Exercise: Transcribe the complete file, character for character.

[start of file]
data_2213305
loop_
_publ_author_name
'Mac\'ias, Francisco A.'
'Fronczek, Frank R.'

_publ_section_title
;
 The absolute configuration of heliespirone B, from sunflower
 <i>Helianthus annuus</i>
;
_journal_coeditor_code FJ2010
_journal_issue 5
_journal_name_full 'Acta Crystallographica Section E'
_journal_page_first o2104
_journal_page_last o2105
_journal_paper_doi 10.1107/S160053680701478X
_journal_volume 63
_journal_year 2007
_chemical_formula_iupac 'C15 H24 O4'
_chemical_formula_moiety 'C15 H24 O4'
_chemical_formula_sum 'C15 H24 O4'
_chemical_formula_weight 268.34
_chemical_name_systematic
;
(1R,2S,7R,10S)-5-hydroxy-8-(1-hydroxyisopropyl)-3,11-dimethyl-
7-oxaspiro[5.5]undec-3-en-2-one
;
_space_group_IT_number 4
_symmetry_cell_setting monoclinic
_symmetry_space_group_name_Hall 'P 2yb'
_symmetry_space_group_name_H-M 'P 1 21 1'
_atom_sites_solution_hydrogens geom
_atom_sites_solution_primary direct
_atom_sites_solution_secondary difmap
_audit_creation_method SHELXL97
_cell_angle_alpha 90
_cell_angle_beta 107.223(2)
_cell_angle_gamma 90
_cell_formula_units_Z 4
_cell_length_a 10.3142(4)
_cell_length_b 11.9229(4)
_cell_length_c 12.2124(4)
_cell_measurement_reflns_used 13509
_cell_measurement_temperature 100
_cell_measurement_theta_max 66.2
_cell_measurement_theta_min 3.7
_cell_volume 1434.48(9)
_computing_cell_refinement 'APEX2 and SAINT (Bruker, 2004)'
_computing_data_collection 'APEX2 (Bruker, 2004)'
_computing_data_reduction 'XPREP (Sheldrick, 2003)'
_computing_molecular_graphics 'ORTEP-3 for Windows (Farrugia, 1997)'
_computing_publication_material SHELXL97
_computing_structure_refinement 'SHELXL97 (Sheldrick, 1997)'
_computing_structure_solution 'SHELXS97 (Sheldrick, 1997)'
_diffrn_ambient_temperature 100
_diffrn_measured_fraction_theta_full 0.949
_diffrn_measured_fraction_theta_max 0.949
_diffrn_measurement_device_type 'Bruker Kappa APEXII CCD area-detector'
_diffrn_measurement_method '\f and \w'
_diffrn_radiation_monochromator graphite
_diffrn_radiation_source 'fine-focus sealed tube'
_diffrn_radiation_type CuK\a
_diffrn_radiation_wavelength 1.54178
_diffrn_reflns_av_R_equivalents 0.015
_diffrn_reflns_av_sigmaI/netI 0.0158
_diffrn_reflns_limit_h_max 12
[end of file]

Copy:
data_2213305
loop_
_publ_author_name
'Mac\'ias, Francisco A.'
'Fronczek, Frank R.'

_publ_section_title
;
 The absolute configuration of heliespirone B, from sunflower
 <i>Helianthus annuus</i>
;
_journal_coeditor_code FJ2010
_journal_issue 5
_journal_name_full 'Acta Crystallographica Section E'
_journal_page_first o2104
_journal_page_last o2105
_journal_paper_doi 10.1107/S160053680701478X
_journal_volume 63
_journal_year 2007
_chemical_formula_iupac 'C15 H24 O4'
_chemical_formula_moiety 'C15 H24 O4'
_chemical_formula_sum 'C15 H24 O4'
_chemical_formula_weight 268.34
_chemical_name_systematic
;
(1R,2S,7R,10S)-5-hydroxy-8-(1-hydroxyisopropyl)-3,11-dimethyl-
7-oxaspiro[5.5]undec-3-en-2-one
;
_space_group_IT_number 4
_symmetry_cell_setting monoclinic
_symmetry_space_group_name_Hall 'P 2yb'
_symmetry_space_group_name_H-M 'P 1 21 1'
_atom_sites_solution_hydrogens geom
_atom_sites_solution_primary direct
_atom_sites_solution_secondary difmap
_audit_creation_method SHELXL97
_cell_angle_alpha 90
_cell_angle_beta 107.223(2)
_cell_angle_gamma 90
_cell_formula_units_Z 4
_cell_length_a 10.3142(4)
_cell_length_b 11.9229(4)
_cell_length_c 12.2124(4)
_cell_measurement_reflns_used 13509
_cell_measurement_temperature 100
_cell_measurement_theta_max 66.2
_cell_measurement_theta_min 3.7
_cell_volume 1434.48(9)
_computing_cell_refinement 'APEX2 and SAINT (Bruker, 2004)'
_computing_data_collection 'APEX2 (Bruker, 2004)'
_computing_data_reduction 'XPREP (Sheldrick, 2003)'
_computing_molecular_graphics 'ORTEP-3 for Windows (Farrugia, 1997)'
_computing_publication_material SHELXL97
_computing_structure_refinement 'SHELXL97 (Sheldrick, 1997)'
_computing_structure_solution 'SHELXS97 (Sheldrick, 1997)'
_diffrn_ambient_temperature 100
_diffrn_measured_fraction_theta_full 0.949
_diffrn_measured_fraction_theta_max 0.949
_diffrn_measurement_device_type 'Bruker Kappa APEXII CCD area-detector'
_diffrn_measurement_method '\f and \w'
_diffrn_radiation_monochromator graphite
_diffrn_radiation_source 'fine-focus sealed tube'
_diffrn_radiation_type CuK\a
_diffrn_radiation_wavelength 1.54178
_diffrn_reflns_av_R_equivalents 0.015
_diffrn_reflns_av_sigmaI/netI 0.0158
_diffrn_reflns_limit_h_max 12